As one of the newest countries in the world, South Sudan wasted little time in joining FIFA, and just a year after being formed in 2011 the country's football federation was welcomed into the world footballing family. They played their first international friendly in July 2012, drawing 2-2 with Uganda. James Moga is one of several players to have played international senior football for two different countries, having represented Sudan until throwing in his lot with the new country, and the India-based player instantly gained fame by scoring South Sudan's first international goal.
Moga recently told FIFA.com that he will never forget pulling on the new strip for the first time. "It was a terrific feeling when I played my first game for South Sudan. It is your own country and passion oozed. The feeling goes beyond just words, it goes much deeper,” he said. “It was not an easy struggle for us to gain political independence and once we achieved it, it was a matter of pride to enact a similar struggle on the field of play.
"When I heard the national anthem, I literally cried. It was a dream come true. Similarly, when I scored, it was like a dream come true. I thought before the match about scoring, so when it happened it was just wonderful."
Improving and learning
The 29-year-old admits that South Sudan will be playing catch-up with their neighbours and brothers in the north for a while. "Honestly, in the north is where footballers are grown. The conditions are good, people support the players and officials know about the game. I played with them for eight years, people there care about football. It is the first sport. In comparison, in South Sudan people have only just come out of a civil war. This war has been a preoccupation for such a long time. The first sport in South Sudan is basketball because the players are tall and can easily adapt to the game."
Moga is, however, confident, that the situation will change in the future. "The [South Sudan] government of late has begun to keenly look into other sports with a focus on football. They have seen all the different championships and realised how important the sport is. I think over the next three-four years things will be different. We have the quality, our players are skilful. Now, they need the experience of playing together continuously. Presently there are only four who were part of the north side, we are now mixing that experience with the other players with a view towards developing the side."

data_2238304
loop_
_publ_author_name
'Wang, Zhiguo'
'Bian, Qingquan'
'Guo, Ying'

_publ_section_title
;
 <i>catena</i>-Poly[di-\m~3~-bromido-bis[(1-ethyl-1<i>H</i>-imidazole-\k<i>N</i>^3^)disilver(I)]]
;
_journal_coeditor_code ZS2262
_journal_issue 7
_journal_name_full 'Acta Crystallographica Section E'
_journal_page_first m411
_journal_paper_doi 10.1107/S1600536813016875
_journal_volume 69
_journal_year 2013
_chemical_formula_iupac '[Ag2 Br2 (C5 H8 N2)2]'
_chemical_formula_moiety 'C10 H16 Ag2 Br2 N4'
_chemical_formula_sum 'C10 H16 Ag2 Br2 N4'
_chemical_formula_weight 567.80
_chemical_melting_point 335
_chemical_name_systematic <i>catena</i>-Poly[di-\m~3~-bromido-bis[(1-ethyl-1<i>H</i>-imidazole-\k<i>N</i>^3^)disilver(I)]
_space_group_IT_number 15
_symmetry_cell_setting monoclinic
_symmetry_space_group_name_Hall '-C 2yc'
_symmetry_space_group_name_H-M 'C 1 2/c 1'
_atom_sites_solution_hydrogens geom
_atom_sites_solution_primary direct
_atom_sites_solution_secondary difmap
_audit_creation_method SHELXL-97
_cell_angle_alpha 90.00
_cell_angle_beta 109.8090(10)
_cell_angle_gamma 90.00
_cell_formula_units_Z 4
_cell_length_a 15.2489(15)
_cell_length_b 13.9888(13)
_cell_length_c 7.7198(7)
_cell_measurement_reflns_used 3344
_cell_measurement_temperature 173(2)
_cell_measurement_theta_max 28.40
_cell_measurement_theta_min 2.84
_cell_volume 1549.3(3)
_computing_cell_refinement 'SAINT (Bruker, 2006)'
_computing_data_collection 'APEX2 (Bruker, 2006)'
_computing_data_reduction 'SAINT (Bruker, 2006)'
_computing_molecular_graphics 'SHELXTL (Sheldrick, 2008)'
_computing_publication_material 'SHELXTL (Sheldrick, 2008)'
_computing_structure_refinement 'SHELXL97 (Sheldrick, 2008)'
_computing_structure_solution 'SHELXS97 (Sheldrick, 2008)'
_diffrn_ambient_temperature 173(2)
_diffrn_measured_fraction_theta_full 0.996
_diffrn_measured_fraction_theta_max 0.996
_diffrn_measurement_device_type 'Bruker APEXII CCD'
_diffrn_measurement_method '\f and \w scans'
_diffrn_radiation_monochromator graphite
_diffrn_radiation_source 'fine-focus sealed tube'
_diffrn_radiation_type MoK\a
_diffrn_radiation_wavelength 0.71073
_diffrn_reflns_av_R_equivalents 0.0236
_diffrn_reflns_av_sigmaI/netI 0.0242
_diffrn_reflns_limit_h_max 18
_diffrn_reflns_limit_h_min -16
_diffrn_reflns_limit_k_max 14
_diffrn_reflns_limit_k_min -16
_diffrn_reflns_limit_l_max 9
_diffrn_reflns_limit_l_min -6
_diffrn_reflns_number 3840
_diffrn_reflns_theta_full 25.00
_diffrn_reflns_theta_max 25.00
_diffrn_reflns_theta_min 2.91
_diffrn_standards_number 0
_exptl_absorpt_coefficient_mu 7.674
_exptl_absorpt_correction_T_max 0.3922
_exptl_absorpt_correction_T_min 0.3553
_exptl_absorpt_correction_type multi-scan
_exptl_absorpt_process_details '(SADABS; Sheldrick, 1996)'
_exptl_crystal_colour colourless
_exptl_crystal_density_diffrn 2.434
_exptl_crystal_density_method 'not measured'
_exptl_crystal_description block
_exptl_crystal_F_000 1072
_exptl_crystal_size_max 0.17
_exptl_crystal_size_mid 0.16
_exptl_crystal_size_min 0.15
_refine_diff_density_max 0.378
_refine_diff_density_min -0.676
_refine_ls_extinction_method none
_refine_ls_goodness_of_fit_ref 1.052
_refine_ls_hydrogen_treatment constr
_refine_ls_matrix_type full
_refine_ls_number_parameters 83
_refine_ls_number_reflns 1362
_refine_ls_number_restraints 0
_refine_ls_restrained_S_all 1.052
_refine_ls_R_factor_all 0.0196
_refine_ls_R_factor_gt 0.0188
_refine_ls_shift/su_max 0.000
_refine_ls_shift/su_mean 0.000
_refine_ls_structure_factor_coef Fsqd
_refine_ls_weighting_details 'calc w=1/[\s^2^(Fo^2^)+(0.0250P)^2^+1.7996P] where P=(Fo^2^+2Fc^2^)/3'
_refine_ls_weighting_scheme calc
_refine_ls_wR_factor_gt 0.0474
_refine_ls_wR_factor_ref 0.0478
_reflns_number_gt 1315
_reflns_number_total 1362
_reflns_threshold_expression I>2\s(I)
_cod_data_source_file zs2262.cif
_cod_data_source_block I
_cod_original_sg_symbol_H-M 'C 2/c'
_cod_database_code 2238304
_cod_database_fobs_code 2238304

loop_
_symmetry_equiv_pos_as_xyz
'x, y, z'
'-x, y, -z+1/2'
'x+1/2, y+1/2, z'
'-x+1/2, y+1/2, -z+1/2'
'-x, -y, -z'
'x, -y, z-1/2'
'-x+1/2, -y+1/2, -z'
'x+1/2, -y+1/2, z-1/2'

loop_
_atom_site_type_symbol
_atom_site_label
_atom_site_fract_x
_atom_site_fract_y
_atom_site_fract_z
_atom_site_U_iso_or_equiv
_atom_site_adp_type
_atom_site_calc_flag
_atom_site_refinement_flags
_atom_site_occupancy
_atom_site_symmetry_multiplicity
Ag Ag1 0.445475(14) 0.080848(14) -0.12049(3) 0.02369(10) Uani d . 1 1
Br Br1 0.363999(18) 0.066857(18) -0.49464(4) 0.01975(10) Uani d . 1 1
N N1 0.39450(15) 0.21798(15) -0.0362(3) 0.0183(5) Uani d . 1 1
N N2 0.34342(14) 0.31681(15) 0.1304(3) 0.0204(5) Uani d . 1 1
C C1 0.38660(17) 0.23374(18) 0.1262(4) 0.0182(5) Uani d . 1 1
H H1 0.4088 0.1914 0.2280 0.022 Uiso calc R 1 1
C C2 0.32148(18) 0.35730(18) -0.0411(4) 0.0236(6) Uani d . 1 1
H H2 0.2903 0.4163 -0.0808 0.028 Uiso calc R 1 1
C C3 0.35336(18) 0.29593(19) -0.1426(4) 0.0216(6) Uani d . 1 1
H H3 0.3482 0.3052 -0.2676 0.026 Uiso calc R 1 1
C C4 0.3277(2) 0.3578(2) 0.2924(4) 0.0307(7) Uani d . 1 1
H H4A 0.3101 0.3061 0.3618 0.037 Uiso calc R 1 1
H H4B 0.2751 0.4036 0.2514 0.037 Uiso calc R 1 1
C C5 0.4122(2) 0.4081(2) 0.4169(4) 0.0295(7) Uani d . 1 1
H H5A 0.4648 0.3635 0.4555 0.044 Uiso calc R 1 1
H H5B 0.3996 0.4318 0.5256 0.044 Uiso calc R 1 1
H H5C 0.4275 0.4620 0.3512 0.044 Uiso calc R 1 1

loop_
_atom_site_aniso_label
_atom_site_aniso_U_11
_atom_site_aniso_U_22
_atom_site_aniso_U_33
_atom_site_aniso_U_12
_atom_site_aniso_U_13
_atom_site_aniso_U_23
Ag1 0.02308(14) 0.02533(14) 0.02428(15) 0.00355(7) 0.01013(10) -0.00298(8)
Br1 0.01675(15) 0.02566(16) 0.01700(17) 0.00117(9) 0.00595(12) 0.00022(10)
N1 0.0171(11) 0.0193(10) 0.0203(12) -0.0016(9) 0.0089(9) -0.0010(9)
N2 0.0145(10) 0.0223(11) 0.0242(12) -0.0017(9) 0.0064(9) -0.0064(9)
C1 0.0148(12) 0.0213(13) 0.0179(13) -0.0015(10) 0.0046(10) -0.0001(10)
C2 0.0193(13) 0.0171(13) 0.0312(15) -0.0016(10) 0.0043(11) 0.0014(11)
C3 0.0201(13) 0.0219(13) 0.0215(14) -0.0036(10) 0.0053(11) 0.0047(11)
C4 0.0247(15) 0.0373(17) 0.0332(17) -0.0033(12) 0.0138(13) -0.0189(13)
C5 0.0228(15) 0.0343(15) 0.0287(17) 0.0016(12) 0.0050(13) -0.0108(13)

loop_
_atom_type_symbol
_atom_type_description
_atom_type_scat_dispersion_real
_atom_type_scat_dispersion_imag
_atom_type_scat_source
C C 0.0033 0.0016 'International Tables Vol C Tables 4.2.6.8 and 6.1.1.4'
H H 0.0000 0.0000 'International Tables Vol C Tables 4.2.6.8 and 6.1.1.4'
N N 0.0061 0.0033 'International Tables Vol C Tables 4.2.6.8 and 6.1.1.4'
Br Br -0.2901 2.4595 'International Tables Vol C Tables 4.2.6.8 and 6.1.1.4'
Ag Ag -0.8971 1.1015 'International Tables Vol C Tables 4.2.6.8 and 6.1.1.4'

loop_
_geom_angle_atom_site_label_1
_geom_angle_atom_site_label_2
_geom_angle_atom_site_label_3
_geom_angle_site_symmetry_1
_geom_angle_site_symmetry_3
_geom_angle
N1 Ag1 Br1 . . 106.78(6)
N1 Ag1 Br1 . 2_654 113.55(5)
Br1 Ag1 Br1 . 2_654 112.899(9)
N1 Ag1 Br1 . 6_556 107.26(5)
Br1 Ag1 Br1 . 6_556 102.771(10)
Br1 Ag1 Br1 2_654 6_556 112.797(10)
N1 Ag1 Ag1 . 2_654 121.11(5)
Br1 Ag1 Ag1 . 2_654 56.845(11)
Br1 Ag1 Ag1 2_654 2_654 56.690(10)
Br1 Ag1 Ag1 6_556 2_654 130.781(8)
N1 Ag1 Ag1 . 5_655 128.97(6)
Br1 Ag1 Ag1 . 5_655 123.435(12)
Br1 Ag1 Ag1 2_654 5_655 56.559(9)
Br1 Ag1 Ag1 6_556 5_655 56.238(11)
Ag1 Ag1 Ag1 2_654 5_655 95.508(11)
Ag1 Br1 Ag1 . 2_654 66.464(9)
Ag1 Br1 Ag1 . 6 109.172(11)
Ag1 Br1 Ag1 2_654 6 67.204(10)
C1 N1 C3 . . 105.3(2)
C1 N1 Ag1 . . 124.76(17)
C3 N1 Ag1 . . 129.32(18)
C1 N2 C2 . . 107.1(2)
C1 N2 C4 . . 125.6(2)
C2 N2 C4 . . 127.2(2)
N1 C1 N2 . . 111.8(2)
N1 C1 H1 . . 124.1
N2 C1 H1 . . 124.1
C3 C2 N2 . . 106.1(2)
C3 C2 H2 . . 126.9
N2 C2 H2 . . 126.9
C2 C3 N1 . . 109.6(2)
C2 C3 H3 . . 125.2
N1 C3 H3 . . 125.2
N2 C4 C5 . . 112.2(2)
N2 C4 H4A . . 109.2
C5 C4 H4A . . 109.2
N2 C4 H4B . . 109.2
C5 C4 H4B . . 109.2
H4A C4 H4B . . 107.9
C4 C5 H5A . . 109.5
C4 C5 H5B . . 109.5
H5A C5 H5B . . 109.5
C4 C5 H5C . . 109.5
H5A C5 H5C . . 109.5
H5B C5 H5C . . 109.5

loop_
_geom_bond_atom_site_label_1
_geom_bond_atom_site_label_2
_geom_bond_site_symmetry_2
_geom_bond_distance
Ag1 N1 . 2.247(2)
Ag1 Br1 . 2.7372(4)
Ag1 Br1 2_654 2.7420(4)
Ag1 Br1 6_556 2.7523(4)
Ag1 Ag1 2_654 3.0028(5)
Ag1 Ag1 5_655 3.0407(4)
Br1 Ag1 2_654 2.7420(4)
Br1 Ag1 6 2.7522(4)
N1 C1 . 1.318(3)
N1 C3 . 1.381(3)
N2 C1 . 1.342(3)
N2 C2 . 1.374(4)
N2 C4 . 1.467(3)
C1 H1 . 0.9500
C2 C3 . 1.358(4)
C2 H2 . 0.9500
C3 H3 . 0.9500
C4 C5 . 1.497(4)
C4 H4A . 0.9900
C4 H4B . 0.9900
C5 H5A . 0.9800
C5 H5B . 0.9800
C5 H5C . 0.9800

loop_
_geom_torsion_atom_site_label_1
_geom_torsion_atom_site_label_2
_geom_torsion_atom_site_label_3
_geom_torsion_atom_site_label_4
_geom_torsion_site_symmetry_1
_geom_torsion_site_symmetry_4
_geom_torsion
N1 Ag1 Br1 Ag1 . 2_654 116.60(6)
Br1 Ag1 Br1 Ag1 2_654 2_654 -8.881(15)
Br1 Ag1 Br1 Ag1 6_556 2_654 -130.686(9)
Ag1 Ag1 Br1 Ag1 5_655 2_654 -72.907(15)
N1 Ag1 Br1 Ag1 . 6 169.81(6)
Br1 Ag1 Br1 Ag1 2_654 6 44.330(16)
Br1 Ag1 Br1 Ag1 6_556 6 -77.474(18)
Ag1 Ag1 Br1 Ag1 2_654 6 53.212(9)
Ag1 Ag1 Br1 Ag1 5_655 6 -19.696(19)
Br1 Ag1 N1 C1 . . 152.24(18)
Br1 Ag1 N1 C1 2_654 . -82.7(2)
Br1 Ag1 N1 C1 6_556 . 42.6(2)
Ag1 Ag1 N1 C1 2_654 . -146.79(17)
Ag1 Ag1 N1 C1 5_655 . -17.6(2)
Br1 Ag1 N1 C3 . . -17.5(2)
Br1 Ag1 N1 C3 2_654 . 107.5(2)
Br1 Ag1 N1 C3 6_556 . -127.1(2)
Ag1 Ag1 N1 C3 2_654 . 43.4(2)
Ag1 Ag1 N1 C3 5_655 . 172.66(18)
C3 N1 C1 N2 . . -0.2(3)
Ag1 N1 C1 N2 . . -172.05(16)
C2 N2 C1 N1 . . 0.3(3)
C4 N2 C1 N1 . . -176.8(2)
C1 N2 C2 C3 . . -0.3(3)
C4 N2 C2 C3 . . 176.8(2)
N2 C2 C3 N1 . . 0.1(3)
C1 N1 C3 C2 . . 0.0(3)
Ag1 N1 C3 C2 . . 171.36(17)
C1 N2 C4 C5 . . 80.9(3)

He believes that the country can improve as a footballing nation with enough support and patience. "Players need time as one cannot develop overnight. Any building process needs patience. The next four to five years will be a huge test for South Sudan. Losing will be part of the journey, which is a test that needs support with the final aim being improvement and building a strong football nation."
As one of the most experienced players in the side, he knows that he is one of the players who can guide his team-mates. "Our captain Richard Justin also fits that role. He was the captain in the Sudan side and now captains our side. In terms of international experience, I am behind him, but I have played nine years of professional football."
The example of Burkina Faso
Moga moved to India and joined Sporting Clube de Goa in 2011, before signing for Pune FC a year later. "Pune appealed to me when I first visited the city in the 2011/12 season. It’s a nice place to stay. I liked the way they play. They are quite professional, different from other clubs, though I had other options. I think the club can go far in the I-League. We receive good support from all officials and have a good coach."
The player admits that he misses South Sudan, even if he has adapted well to living in India. "Home will always be home. When my family arrives in India - hopefully soon - it will be even easier. Because of the education of the children, my wife, two daughters (aged seven and two years) and my twin sons (aged five and a half years) reside in Kampala."
Moga says that South Sudan should look to the changing landscape of African football for inspiration. "African football today is no longer like the past,” he said. “Burkina Faso, nobody knew them, but they played the final of the African Cup of Nations against Nigeria. Our chance will come and then we have to take it. We will wait for it, but it does not come without working hard."
FIFA will also be playing their part in developing football in the country, and last year the FIFA Development Committee approved a one-million US Dollars fund to build a footballing headquarters and technical centre. Although work on these has not yet started, FIFA will this month also be involved in helping with football governance and be discussing finances and identifying priorities, including the infrastructure projects approved last year.